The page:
Monday, April 27, 2009

Sleep on Benchmarking Consistency: An Empirical Discussion

Stimulated by discussion on another recent BMMC Blog on the role consistency plays in improvement (see Scambullants recent treatise on C+R= Imp), I started to realise that while everyone understands the relationship between consistency and performance, we all actually have our own definitions of what consistency is.

The word Consistency I believe is one of the most misused words in the English running lexicon. Albeit, while ones person’s consistency is another person’s overtraining (apparently), I thought I would attempt to develop a runner’s bench mark of consistency that could help in the application of this term in relation to running in the lower Blue Mtns – so here goes.

In his book, “De Castella on Running” (a 1980’s running bible to me) the great man himself, Deek, puts his careers success down to being relatively injury free due to “many years of consistent running” – what did he mean? On page 116 he goes on to say he went 1,000 consecutive days of running in his running diary before he had a day off running – 1,000 days!

Or you could read Laurie Lawrence’s book about Australias ONLY Olympic Gold Medal at the 1984 Games, won by a 17 y.o. kid named John Seiben in the 200m fly and WR time from Lane 8!

Seiben said before the race he was just happy to be in the Olympic final, that was before Lawrence got to him seconds before he got on the blocks and whispered something in his ear..... “then I realised I would win” says Seiben, going on to swim past the entire field in the last 25ms of that race. What did his coach say that inspired him? He said “You haven’t missed a training session in 3.5 years”- yep, again more than 1,000 days of training appears to be a standard!

Again, I quote an interview with Haille Gebreselassie the day after he set a marathon WR (2h3m59s) where he said, “I didn’t run this morning as I was a bit stiff”, followed by “ I can’t remember the last morning I didn’t run, don’t worry I will be out running this afternoon, I won’t be missing another session like this morning”.... I am guessing he too is a 1,000 dayer!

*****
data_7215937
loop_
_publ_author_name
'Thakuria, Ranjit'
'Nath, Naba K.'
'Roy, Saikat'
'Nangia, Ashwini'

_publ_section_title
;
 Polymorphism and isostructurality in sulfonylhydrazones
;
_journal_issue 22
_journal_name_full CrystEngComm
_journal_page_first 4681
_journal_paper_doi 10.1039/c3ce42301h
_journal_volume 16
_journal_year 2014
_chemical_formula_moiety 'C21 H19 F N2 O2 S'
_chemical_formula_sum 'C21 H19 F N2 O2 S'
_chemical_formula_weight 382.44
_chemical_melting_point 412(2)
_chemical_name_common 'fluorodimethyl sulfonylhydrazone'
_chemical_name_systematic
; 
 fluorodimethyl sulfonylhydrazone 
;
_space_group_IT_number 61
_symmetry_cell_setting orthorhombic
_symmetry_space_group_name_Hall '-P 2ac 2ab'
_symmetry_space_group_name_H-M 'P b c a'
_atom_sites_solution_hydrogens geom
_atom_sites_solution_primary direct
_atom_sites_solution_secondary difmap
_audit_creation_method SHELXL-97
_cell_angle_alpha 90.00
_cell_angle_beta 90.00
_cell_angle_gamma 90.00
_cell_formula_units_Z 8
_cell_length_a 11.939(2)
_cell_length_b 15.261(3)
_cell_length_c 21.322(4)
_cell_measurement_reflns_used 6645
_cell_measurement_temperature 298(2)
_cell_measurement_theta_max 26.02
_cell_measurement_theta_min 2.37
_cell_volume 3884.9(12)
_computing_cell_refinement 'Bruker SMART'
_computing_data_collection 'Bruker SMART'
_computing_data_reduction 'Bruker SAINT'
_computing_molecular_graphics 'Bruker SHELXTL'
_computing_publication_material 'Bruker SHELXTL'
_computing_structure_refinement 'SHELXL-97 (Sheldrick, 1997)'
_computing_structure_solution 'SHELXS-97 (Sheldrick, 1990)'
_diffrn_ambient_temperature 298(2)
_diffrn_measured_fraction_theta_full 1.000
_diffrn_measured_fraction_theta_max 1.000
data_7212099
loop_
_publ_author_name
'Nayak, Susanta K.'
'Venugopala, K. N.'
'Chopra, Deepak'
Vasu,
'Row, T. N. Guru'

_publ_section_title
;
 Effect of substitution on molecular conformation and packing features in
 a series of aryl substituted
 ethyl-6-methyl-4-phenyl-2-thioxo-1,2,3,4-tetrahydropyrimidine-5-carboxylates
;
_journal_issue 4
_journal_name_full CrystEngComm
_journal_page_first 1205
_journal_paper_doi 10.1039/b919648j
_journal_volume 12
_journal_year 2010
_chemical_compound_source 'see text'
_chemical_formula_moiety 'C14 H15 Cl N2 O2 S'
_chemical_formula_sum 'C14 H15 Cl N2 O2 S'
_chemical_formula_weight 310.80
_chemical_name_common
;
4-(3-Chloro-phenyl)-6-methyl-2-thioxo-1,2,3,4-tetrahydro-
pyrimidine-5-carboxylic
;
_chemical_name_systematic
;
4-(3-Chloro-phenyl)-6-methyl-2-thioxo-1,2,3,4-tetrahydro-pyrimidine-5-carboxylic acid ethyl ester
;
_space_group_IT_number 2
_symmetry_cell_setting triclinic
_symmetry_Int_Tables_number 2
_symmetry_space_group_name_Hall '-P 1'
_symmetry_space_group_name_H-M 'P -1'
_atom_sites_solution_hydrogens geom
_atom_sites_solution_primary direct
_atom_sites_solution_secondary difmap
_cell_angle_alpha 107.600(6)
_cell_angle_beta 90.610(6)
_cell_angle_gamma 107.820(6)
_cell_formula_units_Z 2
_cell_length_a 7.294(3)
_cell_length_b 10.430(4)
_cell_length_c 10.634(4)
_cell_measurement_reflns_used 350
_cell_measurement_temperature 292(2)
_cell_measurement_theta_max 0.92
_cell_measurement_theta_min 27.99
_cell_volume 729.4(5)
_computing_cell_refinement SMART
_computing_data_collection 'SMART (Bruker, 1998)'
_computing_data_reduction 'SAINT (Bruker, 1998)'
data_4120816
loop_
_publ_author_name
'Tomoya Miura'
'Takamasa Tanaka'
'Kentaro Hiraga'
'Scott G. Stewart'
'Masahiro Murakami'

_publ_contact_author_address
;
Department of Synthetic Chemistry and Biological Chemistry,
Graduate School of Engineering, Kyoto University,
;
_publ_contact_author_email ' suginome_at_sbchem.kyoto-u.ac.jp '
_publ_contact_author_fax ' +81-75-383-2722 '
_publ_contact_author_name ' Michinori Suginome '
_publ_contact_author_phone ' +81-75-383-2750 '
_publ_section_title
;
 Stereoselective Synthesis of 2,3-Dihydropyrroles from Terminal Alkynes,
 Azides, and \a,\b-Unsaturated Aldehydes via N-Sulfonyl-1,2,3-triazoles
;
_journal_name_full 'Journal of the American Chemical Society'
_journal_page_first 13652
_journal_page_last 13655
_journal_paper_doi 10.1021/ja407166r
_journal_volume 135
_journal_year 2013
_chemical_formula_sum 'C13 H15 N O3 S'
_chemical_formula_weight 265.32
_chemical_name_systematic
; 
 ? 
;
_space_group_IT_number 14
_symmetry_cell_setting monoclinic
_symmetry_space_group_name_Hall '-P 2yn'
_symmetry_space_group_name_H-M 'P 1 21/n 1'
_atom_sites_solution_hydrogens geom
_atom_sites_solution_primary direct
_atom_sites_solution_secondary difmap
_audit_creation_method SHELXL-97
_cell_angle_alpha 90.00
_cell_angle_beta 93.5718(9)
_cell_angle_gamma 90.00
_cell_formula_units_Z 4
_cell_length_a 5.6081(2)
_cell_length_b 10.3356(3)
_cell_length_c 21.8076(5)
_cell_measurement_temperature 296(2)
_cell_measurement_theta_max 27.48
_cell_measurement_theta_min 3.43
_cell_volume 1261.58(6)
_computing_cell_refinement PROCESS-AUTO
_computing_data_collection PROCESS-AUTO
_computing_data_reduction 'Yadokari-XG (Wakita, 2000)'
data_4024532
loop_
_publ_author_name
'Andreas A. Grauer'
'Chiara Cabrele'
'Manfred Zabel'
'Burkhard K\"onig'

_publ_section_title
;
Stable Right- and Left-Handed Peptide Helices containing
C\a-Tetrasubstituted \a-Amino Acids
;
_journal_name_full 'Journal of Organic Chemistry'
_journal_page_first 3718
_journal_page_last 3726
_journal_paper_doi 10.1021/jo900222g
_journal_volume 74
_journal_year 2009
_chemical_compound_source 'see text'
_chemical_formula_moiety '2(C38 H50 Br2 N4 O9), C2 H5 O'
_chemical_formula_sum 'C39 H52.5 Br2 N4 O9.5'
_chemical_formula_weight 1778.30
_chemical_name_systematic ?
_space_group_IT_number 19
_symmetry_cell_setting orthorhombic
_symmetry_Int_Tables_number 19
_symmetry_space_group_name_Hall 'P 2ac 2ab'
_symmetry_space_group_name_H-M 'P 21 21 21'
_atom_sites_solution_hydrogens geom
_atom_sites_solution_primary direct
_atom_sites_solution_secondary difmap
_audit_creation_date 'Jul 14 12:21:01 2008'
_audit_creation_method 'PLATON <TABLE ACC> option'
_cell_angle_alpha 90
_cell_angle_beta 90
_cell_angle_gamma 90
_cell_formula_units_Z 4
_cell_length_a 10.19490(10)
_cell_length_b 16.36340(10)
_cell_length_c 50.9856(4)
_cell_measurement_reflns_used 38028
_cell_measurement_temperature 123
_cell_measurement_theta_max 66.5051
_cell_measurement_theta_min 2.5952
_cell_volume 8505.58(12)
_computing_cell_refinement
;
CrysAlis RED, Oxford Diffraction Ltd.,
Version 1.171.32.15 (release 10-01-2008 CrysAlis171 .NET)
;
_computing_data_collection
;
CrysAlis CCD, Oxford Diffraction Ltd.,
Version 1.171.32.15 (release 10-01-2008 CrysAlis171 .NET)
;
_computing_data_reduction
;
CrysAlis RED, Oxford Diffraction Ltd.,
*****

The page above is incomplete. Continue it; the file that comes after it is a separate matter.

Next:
You may say, yeah but I am not Deek, Haille or Seiben..... and the answer is “of course you’re not, you probably haven’t done your 1,000 days yet”.

So there you have it, a bench mark of running consistency drawn from undisputable empirical evidence.

As for me this week, the less said the better, I will just ask one question; “excuse me Mr De Castella, does 2 out of 7 days running count as consistent?” (No I’m sure he would say)

Friday, April 17, 2009

Sleep on "The Worlds Best Excuses" -Version 2

Prefacing this entry with the fact that I am no model citizen when it come to excuse making, a lot has been said recently about excuse making for missing training.

If one wrote a book on the subject of excuse making Im sure it would be a lengthy book and require an immediate reprint if sold solely in the Blue Mtns at the moment - I could even contribute a good chapter titled: how to deliver an early morning excuse via SMS (and then go running with Gareth anyway)

Some prefer to use the truth when making up excuses for not turning up to training, such as "couldn't be stuffed, I'm too lazy, or I'm on holidays so don't need to run at 5:30 am". It tends to be the honest excuses that get the most criticism, why is that?

While on the other hand, the more imaginative and creative excuses (the ones made of B.S) are often digested hook line and sinker as palatable reasons for random no shows, for example 'this alien landed and stole my running shoes'.

So I would like to start an official register of imaginative excuses that can be used when deciding to be somewhat economical with the truth when making an excuse, this will at least make it more entertaining for those regularly in receipt of excuses (like the Scam- again no model citizen, but generally a reliable dude).